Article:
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a great Hungarian artist. He became known all over Europe, was able to blend tradition with modernity, and was often on television. He has had about 300 of his works erected, which is a rare feat. Undoubtedly, his masterpiece is the Wallenberg monument (II. Szilágyi Erzsébet fasor, corner of Nagyajtai utca). It is located in a tucked-away part of Buda because even in 1986 it took considerable bravery to commemorate the Swedish diplomat who saved tens of thousands of Jews before finally vanishing into the Soviet gulag. With the arrival of democracy, Varga again became a sort of pariah who was accused of having been some kind of collaborator. He mainly works for German commissions now, but he recently had a Bartók statue erected in Brussels. He spends his time in the museum devoted to his work, and he is a wise old man who still has an imposing presence (he is more than six feettall with ultra-short silver hair, like a retired four-star general in the U.S. Air Force). He speaks German and French well, though not (as far as I know) English. (Imre Varga Collection III. Laktanya utca 7., www.budapestgaleria.hu, open Tuesday to Sunday 10 a.m. to 6 p.m.)

Artist-watching, Budapest Artists live everywhere in Hungary. To spot them in Budapest, you can go to two purpose-built artists’ colonies. The bigger one, called the Százados út Artists’ Colony, is in outer József­ város (100 metres from the Stadionok underground station). Built before World War One, it consists of about three dozen various sized homes, each with a studio (some of which are very big). A communal garden surrounds the houses and there is a fence around the colony with an iron gate that is never locked. The style is sometimes loosely called National Romanticism. It consists of a lot of woodwork, complicated latticed roofs, and undressed stone on the outside (especially near the bottom). The colony is still a lovely place, even after some major alterations were made that were not done with the necessary expertise. The right to live here was theoretically granted to artists and not to their widows or their offspring. But few of the families ever left. There are unfinished statues all around, and even some finished works of totalitarian “art” by the dreaded former dean of the Academy of Fine Arts. It is definitely worth taking a walk here, and anybody can freely walk in. (Százados út Artists’ Colony VIII. Százados út 3 – 13.)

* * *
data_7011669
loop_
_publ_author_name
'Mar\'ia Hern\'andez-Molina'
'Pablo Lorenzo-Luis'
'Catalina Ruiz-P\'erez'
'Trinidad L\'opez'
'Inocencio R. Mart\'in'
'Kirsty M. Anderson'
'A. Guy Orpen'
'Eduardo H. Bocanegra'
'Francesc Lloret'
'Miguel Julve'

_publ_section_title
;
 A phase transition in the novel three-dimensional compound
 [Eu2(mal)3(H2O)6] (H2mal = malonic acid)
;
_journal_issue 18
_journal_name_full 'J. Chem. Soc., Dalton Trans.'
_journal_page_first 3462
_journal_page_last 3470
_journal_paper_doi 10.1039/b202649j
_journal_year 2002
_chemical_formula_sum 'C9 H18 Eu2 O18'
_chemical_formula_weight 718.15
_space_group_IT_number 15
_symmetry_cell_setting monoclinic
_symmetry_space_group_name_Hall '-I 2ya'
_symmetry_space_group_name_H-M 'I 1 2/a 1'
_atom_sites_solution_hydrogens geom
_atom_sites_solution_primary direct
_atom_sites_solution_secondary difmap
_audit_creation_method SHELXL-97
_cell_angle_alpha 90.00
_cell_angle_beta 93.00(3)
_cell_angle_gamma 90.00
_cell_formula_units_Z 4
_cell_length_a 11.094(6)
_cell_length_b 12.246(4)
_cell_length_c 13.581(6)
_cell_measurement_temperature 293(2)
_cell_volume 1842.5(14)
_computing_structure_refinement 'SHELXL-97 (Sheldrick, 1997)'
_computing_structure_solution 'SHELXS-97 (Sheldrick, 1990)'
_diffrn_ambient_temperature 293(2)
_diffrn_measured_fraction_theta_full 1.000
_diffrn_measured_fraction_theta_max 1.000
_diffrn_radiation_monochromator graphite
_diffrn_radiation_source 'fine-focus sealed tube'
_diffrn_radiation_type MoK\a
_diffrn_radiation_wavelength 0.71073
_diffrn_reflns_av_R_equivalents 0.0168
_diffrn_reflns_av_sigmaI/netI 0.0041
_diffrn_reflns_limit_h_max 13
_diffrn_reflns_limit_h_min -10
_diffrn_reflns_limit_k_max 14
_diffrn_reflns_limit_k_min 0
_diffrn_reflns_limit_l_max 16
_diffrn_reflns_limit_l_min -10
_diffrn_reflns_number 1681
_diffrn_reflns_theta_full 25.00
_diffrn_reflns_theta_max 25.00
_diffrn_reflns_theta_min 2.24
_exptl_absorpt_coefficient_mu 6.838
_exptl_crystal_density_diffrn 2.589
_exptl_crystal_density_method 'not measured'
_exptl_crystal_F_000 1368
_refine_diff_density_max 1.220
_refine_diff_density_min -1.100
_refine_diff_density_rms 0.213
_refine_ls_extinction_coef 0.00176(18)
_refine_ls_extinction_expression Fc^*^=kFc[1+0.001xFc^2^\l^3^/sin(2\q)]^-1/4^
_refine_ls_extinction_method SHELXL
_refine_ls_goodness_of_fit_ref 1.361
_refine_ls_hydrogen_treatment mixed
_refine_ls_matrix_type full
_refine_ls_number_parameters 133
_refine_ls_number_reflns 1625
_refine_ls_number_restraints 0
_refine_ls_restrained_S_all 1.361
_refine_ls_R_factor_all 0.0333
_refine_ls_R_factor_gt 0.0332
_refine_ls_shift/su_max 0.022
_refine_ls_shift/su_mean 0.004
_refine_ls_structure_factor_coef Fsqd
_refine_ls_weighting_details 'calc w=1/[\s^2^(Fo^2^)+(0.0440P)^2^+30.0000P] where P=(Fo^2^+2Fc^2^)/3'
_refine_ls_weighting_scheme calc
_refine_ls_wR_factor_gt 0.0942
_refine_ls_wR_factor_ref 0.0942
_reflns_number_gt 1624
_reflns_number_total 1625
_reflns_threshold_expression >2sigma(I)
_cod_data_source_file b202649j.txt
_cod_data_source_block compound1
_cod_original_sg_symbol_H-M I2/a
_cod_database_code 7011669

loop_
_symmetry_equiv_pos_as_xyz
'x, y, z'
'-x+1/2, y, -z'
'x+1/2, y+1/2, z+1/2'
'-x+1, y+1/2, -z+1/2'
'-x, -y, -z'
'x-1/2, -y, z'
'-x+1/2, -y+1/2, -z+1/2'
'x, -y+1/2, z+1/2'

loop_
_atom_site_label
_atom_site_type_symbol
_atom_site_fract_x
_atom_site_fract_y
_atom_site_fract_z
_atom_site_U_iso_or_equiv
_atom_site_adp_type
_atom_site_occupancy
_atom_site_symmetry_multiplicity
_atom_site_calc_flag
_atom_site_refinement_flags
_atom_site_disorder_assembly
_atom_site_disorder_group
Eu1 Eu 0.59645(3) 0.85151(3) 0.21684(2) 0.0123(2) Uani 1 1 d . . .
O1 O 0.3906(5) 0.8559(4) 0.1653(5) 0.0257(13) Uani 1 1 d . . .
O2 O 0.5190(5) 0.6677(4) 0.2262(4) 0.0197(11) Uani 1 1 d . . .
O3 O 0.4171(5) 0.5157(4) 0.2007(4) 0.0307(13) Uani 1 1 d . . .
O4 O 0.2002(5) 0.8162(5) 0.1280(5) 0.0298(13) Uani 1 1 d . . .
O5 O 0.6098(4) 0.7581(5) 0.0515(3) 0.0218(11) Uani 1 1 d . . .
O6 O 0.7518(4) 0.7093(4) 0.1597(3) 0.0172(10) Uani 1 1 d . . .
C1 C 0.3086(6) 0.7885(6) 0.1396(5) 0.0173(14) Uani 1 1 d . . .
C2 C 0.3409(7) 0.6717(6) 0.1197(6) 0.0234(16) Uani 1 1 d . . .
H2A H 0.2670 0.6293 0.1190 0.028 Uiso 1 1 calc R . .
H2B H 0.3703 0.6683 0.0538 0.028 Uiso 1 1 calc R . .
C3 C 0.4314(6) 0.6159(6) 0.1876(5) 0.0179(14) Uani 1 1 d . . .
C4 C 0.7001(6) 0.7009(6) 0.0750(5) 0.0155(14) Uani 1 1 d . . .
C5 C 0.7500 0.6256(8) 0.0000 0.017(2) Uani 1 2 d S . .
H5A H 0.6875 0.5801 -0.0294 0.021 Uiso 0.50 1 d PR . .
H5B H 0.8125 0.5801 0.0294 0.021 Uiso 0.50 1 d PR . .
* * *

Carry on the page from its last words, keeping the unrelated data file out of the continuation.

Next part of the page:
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The other colony is a nice art nouveau apartment building with studios, which was built in 1903. It is located 100 metres up the hill from the elegant Gellért Hotel (see Walk Three). The typical tenants here are couples, both painters, who have launched successful graphic design careers. They work a lot, participating in the rat race, so they leave early and get home late. The husband gets away for three weeks once or twice a year, to a summer colony for artists in Kecskemét (about 100 kilometres south of Budapest). During that time he does not want to hear about business. He even switches off his cell phone. (Apartment Building with Studios XI. Kelenhegyi út 12 – 14.)

Artist-watching, Northwest Hungary Lake Balaton, the “Hungarian Sea”, is a naff place on the whole. But not the relatively untouched villages north of it which sit roughly between Veszprém and Tapolca. It is one of the most attractive parts of Hungary, and is known for its volcanic hills. The fashion for buying summer homes and studios here started in the early 1980s, as more and more villagers abandoned their houses. The craze spread from a village called Kapolcs, where the composer/theatre director István Márta and his friends organize the annual “Valley of Arts” festival (http://www.muveszetekvolgye.hu), which has a fringe of hundreds of smaller events between mid-July and mid-August. By now, several dozen better-known painters have studios here, and writers and actors are also crowding in. Writer György Konrád has a wonderful house in a village called Hegymagas. The traditionalist painter/semi-professional hussar Győző Somogyi moved permanently to a village called Salföld and gathered quite a herd of different animals. His house is a frequent destination of pilgrimage for dewy-eyed egghead students dreaming of the simple life. The last outpost is a shore resort called Szigliget, where there is a writers’ “Creative Centre” (which is a relic of the past, even the name). It’s a big, yellow, dilapidated complex on a large estate that once belonged to an aristocratic family. One of their scions, the cult figure/writer Péter Esterházy traditionally spends three weeks there at the beginning of August, always with the same bunch of friends (writers, musicians and artists). It is no small privilege to be invited, even for the day. (Szigligeti Alkotóház Szigliget Creative Centre, Szigliget, Veszprém County.)

2011.04.20. 15:50:08

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András Török's Budapest: A Critical Guide  

The Celebrated Insider's Guide, upgraded many times, probably the deepest and funnieast and truest portrait of any major European city. With...

András Török's Budapest: A Critical Guide  

The Celebrated Insider's Guide, upgraded many times, probably the deepest and funnieast and truest portrait of any major European city. With...

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